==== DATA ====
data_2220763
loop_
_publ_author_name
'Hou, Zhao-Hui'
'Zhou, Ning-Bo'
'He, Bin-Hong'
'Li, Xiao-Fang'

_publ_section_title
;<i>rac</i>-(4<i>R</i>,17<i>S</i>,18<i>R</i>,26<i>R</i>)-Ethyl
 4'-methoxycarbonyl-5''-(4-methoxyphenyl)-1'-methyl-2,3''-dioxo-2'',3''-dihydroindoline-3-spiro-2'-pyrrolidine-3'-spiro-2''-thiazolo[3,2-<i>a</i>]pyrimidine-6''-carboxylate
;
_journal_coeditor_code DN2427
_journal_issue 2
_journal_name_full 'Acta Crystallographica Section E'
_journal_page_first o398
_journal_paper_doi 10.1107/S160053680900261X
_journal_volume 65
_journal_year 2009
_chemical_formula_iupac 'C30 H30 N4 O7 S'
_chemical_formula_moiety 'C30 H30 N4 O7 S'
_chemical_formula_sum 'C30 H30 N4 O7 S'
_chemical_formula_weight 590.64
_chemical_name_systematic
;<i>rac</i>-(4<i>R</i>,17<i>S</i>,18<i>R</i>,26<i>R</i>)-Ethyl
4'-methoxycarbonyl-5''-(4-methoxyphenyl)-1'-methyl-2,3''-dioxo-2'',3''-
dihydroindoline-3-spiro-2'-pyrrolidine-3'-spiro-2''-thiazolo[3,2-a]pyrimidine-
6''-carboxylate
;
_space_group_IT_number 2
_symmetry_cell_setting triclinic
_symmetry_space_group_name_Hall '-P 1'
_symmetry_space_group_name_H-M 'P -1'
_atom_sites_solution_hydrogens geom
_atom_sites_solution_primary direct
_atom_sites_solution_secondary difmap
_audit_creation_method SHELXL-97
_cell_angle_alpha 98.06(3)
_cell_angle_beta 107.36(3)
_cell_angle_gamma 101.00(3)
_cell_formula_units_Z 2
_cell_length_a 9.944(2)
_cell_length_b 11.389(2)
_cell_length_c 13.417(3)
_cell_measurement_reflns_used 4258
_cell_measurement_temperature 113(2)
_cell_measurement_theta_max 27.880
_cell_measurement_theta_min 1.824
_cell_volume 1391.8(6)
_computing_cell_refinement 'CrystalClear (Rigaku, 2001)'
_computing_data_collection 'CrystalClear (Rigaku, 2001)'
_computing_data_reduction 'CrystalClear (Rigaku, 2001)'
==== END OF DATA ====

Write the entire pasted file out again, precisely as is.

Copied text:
data_2220763
loop_
_publ_author_name
'Hou, Zhao-Hui'
'Zhou, Ning-Bo'
'He, Bin-Hong'
'Li, Xiao-Fang'

_publ_section_title
;<i>rac</i>-(4<i>R</i>,17<i>S</i>,18<i>R</i>,26<i>R</i>)-Ethyl
 4'-methoxycarbonyl-5''-(4-methoxyphenyl)-1'-methyl-2,3''-dioxo-2'',3''-dihydroindoline-3-spiro-2'-pyrrolidine-3'-spiro-2''-thiazolo[3,2-<i>a</i>]pyrimidine-6''-carboxylate
;
_journal_coeditor_code DN2427
_journal_issue 2
_journal_name_full 'Acta Crystallographica Section E'
_journal_page_first o398
_journal_paper_doi 10.1107/S160053680900261X
_journal_volume 65
_journal_year 2009
_chemical_formula_iupac 'C30 H30 N4 O7 S'
_chemical_formula_moiety 'C30 H30 N4 O7 S'
_chemical_formula_sum 'C30 H30 N4 O7 S'
_chemical_formula_weight 590.64
_chemical_name_systematic
;<i>rac</i>-(4<i>R</i>,17<i>S</i>,18<i>R</i>,26<i>R</i>)-Ethyl
4'-methoxycarbonyl-5''-(4-methoxyphenyl)-1'-methyl-2,3''-dioxo-2'',3''-
dihydroindoline-3-spiro-2'-pyrrolidine-3'-spiro-2''-thiazolo[3,2-a]pyrimidine-
6''-carboxylate
;
_space_group_IT_number 2
_symmetry_cell_setting triclinic
_symmetry_space_group_name_Hall '-P 1'
_symmetry_space_group_name_H-M 'P -1'
_atom_sites_solution_hydrogens geom
_atom_sites_solution_primary direct
_atom_sites_solution_secondary difmap
_audit_creation_method SHELXL-97
_cell_angle_alpha 98.06(3)
_cell_angle_beta 107.36(3)
_cell_angle_gamma 101.00(3)
_cell_formula_units_Z 2
_cell_length_a 9.944(2)
_cell_length_b 11.389(2)
_cell_length_c 13.417(3)
_cell_measurement_reflns_used 4258
_cell_measurement_temperature 113(2)
_cell_measurement_theta_max 27.880
_cell_measurement_theta_min 1.824
_cell_volume 1391.8(6)
_computing_cell_refinement 'CrystalClear (Rigaku, 2001)'
_computing_data_collection 'CrystalClear (Rigaku, 2001)'
_computing_data_reduction 'CrystalClear (Rigaku, 2001)'